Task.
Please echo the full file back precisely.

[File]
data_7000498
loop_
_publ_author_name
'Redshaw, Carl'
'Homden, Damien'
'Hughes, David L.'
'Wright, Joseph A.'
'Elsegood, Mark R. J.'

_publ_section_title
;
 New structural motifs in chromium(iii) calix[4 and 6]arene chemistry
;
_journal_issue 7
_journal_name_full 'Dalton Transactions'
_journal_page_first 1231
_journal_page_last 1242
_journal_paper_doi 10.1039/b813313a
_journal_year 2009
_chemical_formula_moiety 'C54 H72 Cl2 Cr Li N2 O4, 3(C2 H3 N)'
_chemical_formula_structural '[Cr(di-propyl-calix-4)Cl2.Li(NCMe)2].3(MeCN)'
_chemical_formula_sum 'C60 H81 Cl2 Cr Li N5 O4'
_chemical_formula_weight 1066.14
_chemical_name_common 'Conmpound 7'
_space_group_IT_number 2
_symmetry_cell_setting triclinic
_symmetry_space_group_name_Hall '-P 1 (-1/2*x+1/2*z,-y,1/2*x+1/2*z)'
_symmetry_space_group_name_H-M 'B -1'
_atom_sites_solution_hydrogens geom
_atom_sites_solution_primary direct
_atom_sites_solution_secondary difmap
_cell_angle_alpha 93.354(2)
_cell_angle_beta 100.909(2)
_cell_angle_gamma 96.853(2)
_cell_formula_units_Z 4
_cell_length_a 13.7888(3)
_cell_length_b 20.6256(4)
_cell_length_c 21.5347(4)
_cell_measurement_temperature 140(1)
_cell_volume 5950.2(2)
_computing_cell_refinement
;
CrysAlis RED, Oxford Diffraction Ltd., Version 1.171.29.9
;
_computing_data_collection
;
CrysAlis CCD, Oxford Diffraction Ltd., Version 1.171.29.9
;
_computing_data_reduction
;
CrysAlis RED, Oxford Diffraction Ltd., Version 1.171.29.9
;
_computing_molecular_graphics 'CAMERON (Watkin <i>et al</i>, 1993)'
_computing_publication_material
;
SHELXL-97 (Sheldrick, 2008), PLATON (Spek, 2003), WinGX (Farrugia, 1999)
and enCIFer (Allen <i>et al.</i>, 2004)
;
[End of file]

data_7000498
loop_
_publ_author_name
'Redshaw, Carl'
'Homden, Damien'
'Hughes, David L.'
'Wright, Joseph A.'
'Elsegood, Mark R. J.'

_publ_section_title
;
 New structural motifs in chromium(iii) calix[4 and 6]arene chemistry
;
_journal_issue 7
_journal_name_full 'Dalton Transactions'
_journal_page_first 1231
_journal_page_last 1242
_journal_paper_doi 10.1039/b813313a
_journal_year 2009
_chemical_formula_moiety 'C54 H72 Cl2 Cr Li N2 O4, 3(C2 H3 N)'
_chemical_formula_structural '[Cr(di-propyl-calix-4)Cl2.Li(NCMe)2].3(MeCN)'
_chemical_formula_sum 'C60 H81 Cl2 Cr Li N5 O4'
_chemical_formula_weight 1066.14
_chemical_name_common 'Conmpound 7'
_space_group_IT_number 2
_symmetry_cell_setting triclinic
_symmetry_space_group_name_Hall '-P 1 (-1/2*x+1/2*z,-y,1/2*x+1/2*z)'
_symmetry_space_group_name_H-M 'B -1'
_atom_sites_solution_hydrogens geom
_atom_sites_solution_primary direct
_atom_sites_solution_secondary difmap
_cell_angle_alpha 93.354(2)
_cell_angle_beta 100.909(2)
_cell_angle_gamma 96.853(2)
_cell_formula_units_Z 4
_cell_length_a 13.7888(3)
_cell_length_b 20.6256(4)
_cell_length_c 21.5347(4)
_cell_measurement_temperature 140(1)
_cell_volume 5950.2(2)
_computing_cell_refinement
;
CrysAlis RED, Oxford Diffraction Ltd., Version 1.171.29.9
;
_computing_data_collection
;
CrysAlis CCD, Oxford Diffraction Ltd., Version 1.171.29.9
;
_computing_data_reduction
;
CrysAlis RED, Oxford Diffraction Ltd., Version 1.171.29.9
;
_computing_molecular_graphics 'CAMERON (Watkin <i>et al</i>, 1993)'
_computing_publication_material
;
SHELXL-97 (Sheldrick, 2008), PLATON (Spek, 2003), WinGX (Farrugia, 1999)
and enCIFer (Allen <i>et al.</i>, 2004)
;